Simultaneous observations by sky radiometer and MAX-DOAS for characterization of biomass burning plumes in central Thailand in January–April 2016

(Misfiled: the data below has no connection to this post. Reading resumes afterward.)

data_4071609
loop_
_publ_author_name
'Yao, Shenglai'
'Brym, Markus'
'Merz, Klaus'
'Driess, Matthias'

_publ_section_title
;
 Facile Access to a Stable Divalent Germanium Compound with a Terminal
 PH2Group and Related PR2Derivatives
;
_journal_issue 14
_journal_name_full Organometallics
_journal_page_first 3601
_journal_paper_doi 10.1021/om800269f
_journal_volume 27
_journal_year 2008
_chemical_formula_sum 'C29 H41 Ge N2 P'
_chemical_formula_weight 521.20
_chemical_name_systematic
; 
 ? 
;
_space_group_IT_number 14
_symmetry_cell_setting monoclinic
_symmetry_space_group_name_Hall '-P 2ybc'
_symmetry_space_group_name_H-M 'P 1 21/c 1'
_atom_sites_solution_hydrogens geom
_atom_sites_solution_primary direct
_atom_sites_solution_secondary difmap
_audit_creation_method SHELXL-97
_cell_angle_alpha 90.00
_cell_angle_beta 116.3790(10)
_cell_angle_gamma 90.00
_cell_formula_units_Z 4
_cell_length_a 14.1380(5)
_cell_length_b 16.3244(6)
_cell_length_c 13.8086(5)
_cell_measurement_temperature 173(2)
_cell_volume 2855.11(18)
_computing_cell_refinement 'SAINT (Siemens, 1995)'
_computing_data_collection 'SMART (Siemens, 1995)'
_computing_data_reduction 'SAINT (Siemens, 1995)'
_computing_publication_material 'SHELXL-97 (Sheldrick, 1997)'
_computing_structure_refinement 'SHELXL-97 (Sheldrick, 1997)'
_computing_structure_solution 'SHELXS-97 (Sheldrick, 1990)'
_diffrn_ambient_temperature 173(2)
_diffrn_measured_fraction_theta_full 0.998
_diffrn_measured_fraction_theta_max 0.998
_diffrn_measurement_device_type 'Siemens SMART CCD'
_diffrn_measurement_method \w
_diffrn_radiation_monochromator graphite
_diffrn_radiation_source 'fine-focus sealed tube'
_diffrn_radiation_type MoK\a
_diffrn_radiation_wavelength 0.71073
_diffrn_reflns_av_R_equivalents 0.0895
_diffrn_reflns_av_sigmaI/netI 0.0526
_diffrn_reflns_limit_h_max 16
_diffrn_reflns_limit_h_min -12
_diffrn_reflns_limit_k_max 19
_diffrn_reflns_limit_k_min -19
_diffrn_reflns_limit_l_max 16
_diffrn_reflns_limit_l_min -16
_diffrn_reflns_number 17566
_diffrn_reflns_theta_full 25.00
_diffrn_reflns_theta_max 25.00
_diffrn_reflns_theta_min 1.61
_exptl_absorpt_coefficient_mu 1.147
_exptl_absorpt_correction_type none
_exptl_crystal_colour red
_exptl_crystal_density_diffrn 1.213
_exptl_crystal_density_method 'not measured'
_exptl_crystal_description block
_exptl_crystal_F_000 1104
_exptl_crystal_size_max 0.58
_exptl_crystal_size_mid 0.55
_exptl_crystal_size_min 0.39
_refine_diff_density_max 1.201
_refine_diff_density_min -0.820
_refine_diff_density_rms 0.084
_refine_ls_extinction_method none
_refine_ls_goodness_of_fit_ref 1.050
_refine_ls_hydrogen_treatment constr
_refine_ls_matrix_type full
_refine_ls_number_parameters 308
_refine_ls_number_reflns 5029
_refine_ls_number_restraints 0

The first intensive multicomponent ground-based remote-sensing observations by sky radiometer and multi-axis differential optical absorption spectroscopy (MAX-DOAS) were performed simultaneously at the SKYNET Phimai site located in central Thailand (15.18∘ N, 102.56∘ E) from January to April 2016. The period corresponds to the dry season associated with intense biomass burning (BB) activity around the site. The near-surface concentration of formaldehyde (HCHO) retrieved from MAX-DOAS was found to be a useful tracer for absorption aerosols from BB plumes, when BB was the dominant source of HCHO and absorption aerosols over other sources. As the HCHO concentration tripled from 3 to 9 ppbv, the ratio of gaseous glyoxal to HCHO concentrations in daytime decreased from ∼0.04 to ∼0.03, responding presumably to the increased contribution of volatile organic compound emissions from BB. In addition, clear increases in aerosol absorption optical depths (AAODs) retrieved from sky radiometer observations were seen with the HCHO enhancement. At a HCHO of 9 ppbv, AAOD at a wavelength of 340 nm reached as high as ∼0.15±0.03. The wavelength dependence of AAODs at 340–870 nm was quantified by the absorption Ångström exponent (AAE), providing evidence for the presence of brown carbon aerosols at an AAE of 1.5±0.2. Thus, our multicomponent observations around central Thailand are expected to provide unique constraints for understanding physical–chemical–optical properties of BB plumes.